MOC Machinations

The changing landscape of MOC Knowledge Check-Ins and how the American Society of Hematology continues pursuing a pragmatic approach to the MOC process. 

The past five years have been turbulent for the American Board of Internal Medicine (ABIM), its Maintenance of Certification (MOC) program, and the health-care practitioners who participate in its certification activities.

In 1990, ABIM eliminated its “board-certified-for-life” status (although physicians certified in 1989 or earlier were grandfathered in). Next, it launched a series of changes to its every-10-year recertification program that ultimately morphed to include mandatory participation in periodic, ongoing MOC activities. Then, in 2014, ABIM announced that it also would start reporting on the MOC status of those who held lifetime certificates.1 This decision, which capped off 24 years of changes, enraged many diplomates.

In response to frustrations voiced by the medical community, ABIM and ABIM Foundation President and Chief Executive Officer Richard J. Baron, MD, issued an apology: “ABIM clearly got it wrong. We launched programs that weren’t ready and we didn’t deliver an MOC program that physicians found meaningful. We want to change that.”2

The next phase of ABIM’s MOC program was set into motion as the organization recommitted to providing valuable MOC activities and decreasing the burden on physicians’ time and resources. ABIM began to consider providing alternatives to the every-10-year, high-stakes secure examination (known as “MOC Part 3”); like shorter, lower-stakes, but more frequent assessments of knowledge.2

Open-book tests, shorter examinations, and more user-friendly assessments are welcome changes, but for almost two decades, medical specialty societies like the American Society of Hematology (ASH) have questioned the underlying premise of MOC programs, citing a lack of evidence that mandatory summative assessments (or an assessment used to evaluate learning at the end of a defined period of time) are practice-changing or beneficial to patients.

“In general, the concept of ensuring that physicians who care for patients continually educate themselves and learn in a changing world of medicine is a good one,” said Joseph Mikhael, MD, MEd, chief medical officer of the International Myeloma Foundation and professor at City of Hope Cancer Center in Duarte, California. “The challenge has been that the models by which this is conducted do not reflect the way in which we learn in medicine,” said Dr. Mikhael, who also serves as a councillor on ASH’s executive committee.

ASH Clinical News recently spoke with representatives from ASH and ABIM to gain insight into the new MOC requirements for hematologists and to determine whether a more user-friendly MOC program will translate to better patient outcomes.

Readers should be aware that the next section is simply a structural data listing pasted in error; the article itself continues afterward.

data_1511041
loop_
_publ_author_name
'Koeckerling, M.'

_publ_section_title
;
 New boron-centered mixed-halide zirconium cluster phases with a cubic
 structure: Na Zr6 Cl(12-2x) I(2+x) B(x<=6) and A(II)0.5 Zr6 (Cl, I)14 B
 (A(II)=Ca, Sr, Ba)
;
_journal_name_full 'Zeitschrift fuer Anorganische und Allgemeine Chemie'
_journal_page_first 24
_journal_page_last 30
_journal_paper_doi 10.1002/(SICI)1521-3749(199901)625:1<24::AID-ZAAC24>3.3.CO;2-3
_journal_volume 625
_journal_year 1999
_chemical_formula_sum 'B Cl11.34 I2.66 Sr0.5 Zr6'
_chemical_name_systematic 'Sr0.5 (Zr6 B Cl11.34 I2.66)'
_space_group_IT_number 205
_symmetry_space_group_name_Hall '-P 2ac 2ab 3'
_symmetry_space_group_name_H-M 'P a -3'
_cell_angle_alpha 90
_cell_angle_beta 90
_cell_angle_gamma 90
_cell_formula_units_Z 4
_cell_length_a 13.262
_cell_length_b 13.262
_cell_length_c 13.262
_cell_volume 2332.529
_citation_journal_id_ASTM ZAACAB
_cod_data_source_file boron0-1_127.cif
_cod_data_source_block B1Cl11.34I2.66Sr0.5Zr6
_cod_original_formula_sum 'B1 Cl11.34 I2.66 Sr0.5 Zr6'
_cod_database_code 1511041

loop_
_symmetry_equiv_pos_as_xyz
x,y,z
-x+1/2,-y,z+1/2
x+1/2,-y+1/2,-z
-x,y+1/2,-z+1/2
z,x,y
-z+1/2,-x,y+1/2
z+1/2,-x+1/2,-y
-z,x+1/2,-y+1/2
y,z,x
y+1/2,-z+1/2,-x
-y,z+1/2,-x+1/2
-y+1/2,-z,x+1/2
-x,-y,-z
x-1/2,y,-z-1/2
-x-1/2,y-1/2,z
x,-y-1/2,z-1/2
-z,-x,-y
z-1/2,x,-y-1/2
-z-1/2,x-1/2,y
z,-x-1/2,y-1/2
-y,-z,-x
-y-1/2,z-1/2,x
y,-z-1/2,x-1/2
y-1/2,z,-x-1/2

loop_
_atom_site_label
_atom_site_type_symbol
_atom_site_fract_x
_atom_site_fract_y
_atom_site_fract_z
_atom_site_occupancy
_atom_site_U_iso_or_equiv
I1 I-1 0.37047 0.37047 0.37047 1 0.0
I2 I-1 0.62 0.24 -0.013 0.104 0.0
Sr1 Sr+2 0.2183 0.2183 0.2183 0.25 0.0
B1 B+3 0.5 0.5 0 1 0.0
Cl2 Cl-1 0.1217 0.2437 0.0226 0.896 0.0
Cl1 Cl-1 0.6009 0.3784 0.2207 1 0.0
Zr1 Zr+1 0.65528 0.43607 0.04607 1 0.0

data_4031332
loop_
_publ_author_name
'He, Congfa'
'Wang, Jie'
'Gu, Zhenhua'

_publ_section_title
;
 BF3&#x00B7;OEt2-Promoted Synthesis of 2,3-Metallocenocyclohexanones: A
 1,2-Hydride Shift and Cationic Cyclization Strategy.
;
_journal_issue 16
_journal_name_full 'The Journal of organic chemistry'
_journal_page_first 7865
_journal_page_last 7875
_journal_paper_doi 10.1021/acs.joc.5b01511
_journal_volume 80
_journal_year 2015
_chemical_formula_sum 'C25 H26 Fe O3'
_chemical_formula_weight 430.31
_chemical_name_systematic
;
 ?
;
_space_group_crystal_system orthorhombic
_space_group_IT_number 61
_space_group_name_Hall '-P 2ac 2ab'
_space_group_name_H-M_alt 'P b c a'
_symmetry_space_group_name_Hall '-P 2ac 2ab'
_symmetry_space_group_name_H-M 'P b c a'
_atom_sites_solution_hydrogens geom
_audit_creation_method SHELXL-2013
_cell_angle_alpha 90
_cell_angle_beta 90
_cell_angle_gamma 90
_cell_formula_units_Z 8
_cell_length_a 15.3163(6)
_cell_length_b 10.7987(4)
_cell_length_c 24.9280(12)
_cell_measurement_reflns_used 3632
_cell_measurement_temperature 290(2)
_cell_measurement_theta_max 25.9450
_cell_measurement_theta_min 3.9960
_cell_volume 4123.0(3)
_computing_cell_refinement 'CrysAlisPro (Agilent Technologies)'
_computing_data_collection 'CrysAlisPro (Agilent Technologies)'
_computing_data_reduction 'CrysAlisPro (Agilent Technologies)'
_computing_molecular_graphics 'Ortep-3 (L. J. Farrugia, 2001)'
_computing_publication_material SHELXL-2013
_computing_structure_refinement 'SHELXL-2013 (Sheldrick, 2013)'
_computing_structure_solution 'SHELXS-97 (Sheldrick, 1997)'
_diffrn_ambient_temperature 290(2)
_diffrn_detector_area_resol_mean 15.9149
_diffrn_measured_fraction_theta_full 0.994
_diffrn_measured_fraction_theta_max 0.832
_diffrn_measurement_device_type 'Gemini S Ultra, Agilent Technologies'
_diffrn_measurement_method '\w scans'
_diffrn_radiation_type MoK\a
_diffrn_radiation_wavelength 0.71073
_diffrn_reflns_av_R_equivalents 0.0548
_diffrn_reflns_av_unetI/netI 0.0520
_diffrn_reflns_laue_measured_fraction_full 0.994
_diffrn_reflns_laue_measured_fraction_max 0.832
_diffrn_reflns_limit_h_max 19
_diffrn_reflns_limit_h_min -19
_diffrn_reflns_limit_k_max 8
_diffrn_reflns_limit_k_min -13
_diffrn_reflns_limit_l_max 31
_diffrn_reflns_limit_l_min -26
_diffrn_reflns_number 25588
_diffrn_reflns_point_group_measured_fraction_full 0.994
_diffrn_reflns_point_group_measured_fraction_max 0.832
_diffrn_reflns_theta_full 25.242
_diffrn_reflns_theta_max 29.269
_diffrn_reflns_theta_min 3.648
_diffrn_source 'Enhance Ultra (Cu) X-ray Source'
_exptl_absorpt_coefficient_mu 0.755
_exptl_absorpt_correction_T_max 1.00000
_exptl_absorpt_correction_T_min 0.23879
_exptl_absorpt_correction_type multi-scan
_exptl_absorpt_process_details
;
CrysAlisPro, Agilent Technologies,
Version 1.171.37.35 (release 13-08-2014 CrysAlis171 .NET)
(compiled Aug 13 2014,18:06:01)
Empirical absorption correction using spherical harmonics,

What’s Changed

The most substantial change to ABIM’s MOC program happened earlier this year: Starting in 2018, the organization launched its “Knowledge Check-In” assessment options. These exams can be taken at home, work, or a testing center; will last about two to three hours; will provide results and feedback more quickly than the traditional exams; and are open book using the UpToDate clinical decision support resource.3 Knowledge Check-Ins are now available for the specialties of internal medicine and nephrology, and the tentative rollout schedule anticipates expansion to all specialties by 2020 (see TABLE 1).

“The two-year assessments that ABIM is offering are breadth of field, across the whole discipline,” Dr. Baron explained to ASH Clinical News. “We want to offer people an opportunity to take a less terrifying assessment that they could do at home or in the office, but would still be a valid, credible assessment.”

This two-year assessment will be available for the hematology specialty starting in spring 2019. Two test dates will be available in the spring (April 23 or 27) and two in the fall (October 15 or 19). See TABLE 2 for more information about upcoming testing dates.

ABIM also is exploring ways to assess subsets of knowledge relevant to physicians’ practice – a common request from MOC participants.3 For instance, as part of its “principled but pragmatic” approach to improving MOC for hematologists, ASH is in the process of negotiating with ABIM to develop “focused” Knowledge Check-Ins targeting specific subsets of hematology practice, such as general hematology, nonmalignant hematology, and malignant hematology. More information about these proposed programs will be announced later in 2018.

While the program gets off the ground, ABIM has decided to make the first year that a Knowledge Check-In is offered a “no-consequence” year, meaning physicians who do not pass will be able to retake the exam in the next two years without a change to certification status – a policy for which ASH strongly advocated.